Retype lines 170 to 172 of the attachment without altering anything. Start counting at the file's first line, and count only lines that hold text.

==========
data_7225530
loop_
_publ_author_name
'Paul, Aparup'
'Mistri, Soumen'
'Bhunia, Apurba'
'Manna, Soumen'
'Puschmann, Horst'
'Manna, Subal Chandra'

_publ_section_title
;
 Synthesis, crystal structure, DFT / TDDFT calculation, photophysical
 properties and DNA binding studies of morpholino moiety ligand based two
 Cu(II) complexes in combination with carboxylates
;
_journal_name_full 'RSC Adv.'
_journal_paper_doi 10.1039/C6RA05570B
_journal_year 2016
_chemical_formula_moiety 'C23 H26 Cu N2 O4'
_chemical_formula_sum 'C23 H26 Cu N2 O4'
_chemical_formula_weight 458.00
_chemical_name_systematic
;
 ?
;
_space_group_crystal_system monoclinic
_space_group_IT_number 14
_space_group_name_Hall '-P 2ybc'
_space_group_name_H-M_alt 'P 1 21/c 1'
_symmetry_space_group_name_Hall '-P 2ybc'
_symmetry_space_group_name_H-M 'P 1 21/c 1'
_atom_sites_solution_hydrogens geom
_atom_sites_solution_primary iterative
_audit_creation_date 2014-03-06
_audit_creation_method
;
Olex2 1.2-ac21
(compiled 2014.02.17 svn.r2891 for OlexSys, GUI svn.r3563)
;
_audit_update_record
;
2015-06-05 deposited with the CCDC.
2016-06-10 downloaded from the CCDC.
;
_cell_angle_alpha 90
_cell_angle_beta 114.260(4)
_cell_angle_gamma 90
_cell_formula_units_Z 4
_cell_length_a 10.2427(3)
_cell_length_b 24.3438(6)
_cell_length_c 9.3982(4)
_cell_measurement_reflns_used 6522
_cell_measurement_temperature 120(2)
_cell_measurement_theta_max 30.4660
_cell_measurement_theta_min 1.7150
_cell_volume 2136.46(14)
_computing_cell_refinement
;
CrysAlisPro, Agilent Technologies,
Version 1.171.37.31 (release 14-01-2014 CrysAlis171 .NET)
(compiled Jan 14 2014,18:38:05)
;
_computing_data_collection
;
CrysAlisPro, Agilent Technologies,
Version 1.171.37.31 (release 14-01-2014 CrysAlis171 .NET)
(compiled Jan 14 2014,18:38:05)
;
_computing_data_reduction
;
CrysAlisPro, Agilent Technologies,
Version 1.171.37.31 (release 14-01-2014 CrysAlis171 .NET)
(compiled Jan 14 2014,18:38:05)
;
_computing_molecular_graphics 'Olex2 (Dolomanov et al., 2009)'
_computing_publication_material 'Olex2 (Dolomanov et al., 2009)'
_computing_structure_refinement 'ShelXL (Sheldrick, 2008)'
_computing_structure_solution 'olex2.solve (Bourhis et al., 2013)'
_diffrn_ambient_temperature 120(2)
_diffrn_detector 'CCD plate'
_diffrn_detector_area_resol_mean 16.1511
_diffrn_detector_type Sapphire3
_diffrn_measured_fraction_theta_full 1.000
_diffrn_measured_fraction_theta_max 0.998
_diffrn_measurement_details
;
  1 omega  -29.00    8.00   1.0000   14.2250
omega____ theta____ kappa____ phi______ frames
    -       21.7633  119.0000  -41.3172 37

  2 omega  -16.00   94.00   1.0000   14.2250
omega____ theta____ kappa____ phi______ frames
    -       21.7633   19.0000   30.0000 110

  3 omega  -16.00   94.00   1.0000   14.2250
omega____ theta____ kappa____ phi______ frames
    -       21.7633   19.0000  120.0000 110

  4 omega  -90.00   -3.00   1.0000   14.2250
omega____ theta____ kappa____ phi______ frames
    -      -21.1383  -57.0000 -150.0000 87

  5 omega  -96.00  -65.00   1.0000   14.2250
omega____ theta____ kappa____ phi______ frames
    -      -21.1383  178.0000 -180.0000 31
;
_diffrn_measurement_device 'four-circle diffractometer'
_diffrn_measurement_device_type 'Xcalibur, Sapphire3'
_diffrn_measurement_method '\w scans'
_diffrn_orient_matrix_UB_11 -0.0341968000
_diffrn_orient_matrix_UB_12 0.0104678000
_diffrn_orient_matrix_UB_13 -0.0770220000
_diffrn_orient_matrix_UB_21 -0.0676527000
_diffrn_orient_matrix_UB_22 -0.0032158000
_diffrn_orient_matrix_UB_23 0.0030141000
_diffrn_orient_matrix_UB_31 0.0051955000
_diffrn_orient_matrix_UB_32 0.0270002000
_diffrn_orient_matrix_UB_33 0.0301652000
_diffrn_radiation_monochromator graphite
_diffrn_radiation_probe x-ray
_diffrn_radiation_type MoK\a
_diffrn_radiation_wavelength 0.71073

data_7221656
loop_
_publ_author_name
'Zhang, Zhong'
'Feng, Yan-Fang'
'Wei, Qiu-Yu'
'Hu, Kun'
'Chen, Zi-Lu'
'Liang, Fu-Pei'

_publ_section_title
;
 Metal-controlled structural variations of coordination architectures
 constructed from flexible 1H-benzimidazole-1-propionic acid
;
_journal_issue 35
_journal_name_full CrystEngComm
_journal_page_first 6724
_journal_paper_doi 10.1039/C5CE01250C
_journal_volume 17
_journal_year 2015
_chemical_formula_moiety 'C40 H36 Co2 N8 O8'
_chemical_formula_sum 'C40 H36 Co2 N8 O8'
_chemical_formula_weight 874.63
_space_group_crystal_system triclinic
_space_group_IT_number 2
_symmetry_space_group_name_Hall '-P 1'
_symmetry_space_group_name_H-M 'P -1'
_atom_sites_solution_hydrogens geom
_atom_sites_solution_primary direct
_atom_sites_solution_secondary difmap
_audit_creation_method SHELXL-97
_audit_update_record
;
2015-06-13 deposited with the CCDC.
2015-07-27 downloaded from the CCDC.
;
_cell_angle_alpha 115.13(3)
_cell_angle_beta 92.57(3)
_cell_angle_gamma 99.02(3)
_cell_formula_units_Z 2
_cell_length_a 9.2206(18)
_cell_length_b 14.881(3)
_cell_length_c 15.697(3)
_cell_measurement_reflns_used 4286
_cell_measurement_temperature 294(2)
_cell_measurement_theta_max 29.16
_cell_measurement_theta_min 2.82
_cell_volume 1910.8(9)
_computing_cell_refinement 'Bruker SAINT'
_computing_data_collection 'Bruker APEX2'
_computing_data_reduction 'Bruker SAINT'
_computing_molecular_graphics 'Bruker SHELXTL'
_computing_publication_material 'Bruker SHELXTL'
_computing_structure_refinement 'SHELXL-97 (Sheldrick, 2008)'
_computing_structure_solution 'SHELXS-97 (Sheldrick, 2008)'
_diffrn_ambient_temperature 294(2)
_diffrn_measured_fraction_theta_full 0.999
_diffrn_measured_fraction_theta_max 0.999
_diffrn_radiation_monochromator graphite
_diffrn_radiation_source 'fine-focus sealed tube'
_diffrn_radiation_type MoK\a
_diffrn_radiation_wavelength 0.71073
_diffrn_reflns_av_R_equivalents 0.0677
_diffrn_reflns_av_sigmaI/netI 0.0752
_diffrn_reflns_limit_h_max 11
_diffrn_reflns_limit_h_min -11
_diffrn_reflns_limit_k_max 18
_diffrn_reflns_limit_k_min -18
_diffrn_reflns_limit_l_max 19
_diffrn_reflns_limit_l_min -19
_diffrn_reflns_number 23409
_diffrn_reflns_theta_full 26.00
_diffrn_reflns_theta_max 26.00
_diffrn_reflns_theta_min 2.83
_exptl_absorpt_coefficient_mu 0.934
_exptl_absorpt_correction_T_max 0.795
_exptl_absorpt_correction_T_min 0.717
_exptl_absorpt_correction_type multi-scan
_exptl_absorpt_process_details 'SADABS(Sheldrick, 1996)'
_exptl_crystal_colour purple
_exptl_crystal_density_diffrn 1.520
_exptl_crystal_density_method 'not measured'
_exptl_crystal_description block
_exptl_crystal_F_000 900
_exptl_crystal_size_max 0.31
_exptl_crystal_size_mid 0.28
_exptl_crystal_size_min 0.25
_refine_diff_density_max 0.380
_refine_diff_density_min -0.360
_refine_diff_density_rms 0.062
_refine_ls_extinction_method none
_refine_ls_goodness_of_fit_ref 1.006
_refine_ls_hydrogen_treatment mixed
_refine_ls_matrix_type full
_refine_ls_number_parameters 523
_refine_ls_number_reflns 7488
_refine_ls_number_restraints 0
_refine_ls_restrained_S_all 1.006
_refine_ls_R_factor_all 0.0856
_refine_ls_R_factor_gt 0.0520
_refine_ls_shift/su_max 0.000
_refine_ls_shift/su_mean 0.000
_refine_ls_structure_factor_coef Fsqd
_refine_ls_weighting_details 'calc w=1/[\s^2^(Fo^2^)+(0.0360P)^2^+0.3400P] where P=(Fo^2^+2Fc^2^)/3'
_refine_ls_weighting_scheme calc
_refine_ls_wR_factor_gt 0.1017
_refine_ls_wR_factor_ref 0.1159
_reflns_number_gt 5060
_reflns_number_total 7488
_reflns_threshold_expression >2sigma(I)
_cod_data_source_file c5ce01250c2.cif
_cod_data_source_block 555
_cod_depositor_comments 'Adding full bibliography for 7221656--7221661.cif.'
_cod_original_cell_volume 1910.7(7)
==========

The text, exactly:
_computing_molecular_graphics 'Bruker SHELXTL'
_computing_publication_material 'Bruker SHELXTL'
_computing_structure_refinement 'SHELXL-97 (Sheldrick, 2008)'